When it comes to starting a vegetable garden, the question is not if but when.
With the prices of everything, including vegetables, not coming down in the near future, it makes sense to economize wherever possible. And then there are the bonuses that come with growing your own: You can choose varieties with superior taste to those found in the grocery store; experiment with exotic varieties found in seed catalogs; pick garden-to-table vegetables that have a higher nutrient content – by as much as 100% – than store-bought produce due to the breakdown of vitamins and antioxidants that begins the moment picking occurs. You also know your vegetables have never been sprayed with pesticides, whereas store-bought produce, including organic, has been.
It is worth mentioning that many people are under the illusion that organic produce is not sprayed. In fact, it is typically sprayed and often more frequently than non-organic fare, albeit with less toxic chemicals. The reason for the frequent spraying of organic pesticides is that they lose their effectiveness more quickly than those cooked up in a lab. In your own garden, it is best to adopt a no-spray regime so as to attract beneficial insects that prey on insect pests.
“Simplify Vegetable Gardening” (Cool Springs Press, 2024) by Tony O’Neill is a book for both the novice and more experienced vegetable gardener. Although simple instructions for growing 16 vegetable families are provided, the science behind certain garden decisions is also brought to bear.
For example, if you are thinking about starting a vegetable garden, it is wise to first grow a leguminous cover crop where you are planning to plant. Such a crop builds soil tilth or workability because of its meandering, penetrating roots. Where there is good tilth, drainage is excellent and abundant pore space is present in the soil, allowing roots to breathe.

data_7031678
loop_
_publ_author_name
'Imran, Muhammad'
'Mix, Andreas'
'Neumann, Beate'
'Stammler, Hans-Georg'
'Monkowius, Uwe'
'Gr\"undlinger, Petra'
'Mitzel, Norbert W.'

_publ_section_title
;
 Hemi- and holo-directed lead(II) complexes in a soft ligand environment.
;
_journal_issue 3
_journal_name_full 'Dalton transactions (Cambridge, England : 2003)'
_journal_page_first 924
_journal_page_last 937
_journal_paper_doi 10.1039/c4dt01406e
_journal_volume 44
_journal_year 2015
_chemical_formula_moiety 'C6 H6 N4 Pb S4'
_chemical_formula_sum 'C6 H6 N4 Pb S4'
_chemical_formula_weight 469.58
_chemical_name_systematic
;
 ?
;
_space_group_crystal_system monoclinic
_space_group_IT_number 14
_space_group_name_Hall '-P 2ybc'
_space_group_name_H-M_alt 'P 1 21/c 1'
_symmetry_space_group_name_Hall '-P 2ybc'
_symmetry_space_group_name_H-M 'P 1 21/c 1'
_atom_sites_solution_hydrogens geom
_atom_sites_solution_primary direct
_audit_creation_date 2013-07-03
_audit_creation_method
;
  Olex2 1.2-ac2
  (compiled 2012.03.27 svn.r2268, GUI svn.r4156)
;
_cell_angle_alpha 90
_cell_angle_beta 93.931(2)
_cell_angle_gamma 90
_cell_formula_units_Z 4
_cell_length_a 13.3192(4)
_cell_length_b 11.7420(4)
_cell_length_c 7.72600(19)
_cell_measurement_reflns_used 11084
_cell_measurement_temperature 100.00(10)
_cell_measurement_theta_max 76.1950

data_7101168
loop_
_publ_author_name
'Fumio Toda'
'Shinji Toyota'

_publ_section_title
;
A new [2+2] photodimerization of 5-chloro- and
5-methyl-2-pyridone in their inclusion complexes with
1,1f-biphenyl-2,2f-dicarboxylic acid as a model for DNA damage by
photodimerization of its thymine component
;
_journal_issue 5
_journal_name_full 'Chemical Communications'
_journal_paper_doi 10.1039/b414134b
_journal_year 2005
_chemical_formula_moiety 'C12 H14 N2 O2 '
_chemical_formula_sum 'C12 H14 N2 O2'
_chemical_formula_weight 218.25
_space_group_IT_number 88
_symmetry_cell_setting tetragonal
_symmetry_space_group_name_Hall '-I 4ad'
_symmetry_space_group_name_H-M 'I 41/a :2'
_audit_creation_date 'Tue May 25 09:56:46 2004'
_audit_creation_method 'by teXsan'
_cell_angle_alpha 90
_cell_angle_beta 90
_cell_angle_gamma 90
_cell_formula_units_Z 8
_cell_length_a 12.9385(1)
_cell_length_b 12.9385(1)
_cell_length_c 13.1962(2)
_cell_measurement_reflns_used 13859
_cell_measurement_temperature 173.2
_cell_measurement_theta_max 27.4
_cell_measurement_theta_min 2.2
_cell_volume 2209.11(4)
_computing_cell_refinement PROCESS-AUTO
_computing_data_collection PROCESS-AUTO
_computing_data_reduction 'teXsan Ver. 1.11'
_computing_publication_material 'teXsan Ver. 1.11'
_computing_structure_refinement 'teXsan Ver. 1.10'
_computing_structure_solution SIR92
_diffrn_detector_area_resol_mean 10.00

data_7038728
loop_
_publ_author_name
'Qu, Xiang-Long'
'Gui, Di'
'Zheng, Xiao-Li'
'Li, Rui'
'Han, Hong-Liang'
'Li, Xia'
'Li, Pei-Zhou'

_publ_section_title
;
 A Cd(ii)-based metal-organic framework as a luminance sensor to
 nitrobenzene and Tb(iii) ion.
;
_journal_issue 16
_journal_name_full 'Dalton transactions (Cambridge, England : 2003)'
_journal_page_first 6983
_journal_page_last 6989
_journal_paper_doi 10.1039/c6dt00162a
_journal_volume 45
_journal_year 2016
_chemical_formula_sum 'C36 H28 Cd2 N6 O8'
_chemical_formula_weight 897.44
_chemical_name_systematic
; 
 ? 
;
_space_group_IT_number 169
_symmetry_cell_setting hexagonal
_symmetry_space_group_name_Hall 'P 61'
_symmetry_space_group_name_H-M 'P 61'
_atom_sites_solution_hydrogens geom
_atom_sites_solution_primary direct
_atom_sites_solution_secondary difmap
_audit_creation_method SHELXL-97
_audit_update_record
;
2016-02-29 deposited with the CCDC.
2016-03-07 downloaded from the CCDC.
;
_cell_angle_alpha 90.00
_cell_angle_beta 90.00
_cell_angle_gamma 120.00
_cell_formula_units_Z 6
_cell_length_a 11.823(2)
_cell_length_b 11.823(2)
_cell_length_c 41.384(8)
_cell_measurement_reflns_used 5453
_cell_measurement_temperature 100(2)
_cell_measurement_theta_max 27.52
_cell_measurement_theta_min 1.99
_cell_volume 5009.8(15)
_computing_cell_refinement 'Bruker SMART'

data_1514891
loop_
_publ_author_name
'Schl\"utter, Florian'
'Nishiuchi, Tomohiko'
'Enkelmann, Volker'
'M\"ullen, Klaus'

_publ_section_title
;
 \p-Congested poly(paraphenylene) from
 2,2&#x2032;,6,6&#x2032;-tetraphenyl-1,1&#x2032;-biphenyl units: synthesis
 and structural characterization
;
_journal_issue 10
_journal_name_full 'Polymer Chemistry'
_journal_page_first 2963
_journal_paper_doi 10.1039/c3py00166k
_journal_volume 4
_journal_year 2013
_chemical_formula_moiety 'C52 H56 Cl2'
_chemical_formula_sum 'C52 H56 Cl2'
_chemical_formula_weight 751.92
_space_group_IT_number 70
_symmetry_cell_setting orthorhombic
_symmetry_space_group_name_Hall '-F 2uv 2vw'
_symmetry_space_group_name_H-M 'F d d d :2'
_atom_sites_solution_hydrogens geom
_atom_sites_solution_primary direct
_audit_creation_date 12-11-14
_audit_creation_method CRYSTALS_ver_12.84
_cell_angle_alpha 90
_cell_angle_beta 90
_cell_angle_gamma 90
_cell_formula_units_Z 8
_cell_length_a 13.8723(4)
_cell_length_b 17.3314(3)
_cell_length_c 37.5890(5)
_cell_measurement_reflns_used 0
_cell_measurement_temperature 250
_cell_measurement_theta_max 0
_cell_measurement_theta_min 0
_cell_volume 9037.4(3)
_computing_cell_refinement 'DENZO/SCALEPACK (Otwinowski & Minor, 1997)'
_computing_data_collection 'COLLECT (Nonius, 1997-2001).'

Roots cannot thrive when they are oxygen-deprived, which is what happens in compacted soil. Common white or Dutch clover (Trifolium repens) – that comes up in lawns that are not sufficiently fertilized – is one of the recommended legumes, although there are many clovers to choose from, including the stunning crimson clover ‘Dixie,’ and now is the time to plant their seeds. When days begin to lengthen and temperatures warm, it is a much bigger challenge to coax clover seed to sprout. You can choose from the seeds of 18 different clovers, including Miniclover, which can serve as a lawn substitute, at Outside Pride Seed Source (outsidepride.com).
O’Neill recommends building a polytunnel to expand your selection of vegetables since temperatures are a few degrees higher in the tunnel. The tunnel is constructed from bows of PVC or metal that are anchored to metal posts. The bows are covered in polyethylene – one or two layers thick – made especially for greenhouses. The sides of the tunnel are rolled up in the morning to provide airflow and back down before night. For hot weather, circular windows are cut out of the sides of the tunnel to enhance air circulation and provide a cooler growing environment.
O’Neill highlights vegetative propagation, the original form of cloning, as testimony to the fact that you can have a thriving vegetable garden simply by reproducing crops from leaf cuttings, division and underground structures such as bulbs, tubers, and rhizomes. Among these easily cloned plants are artichokes, mints, ginger, turmeric, onions, potatoes, sweet potatoes, cassava, plantain, and asparagus.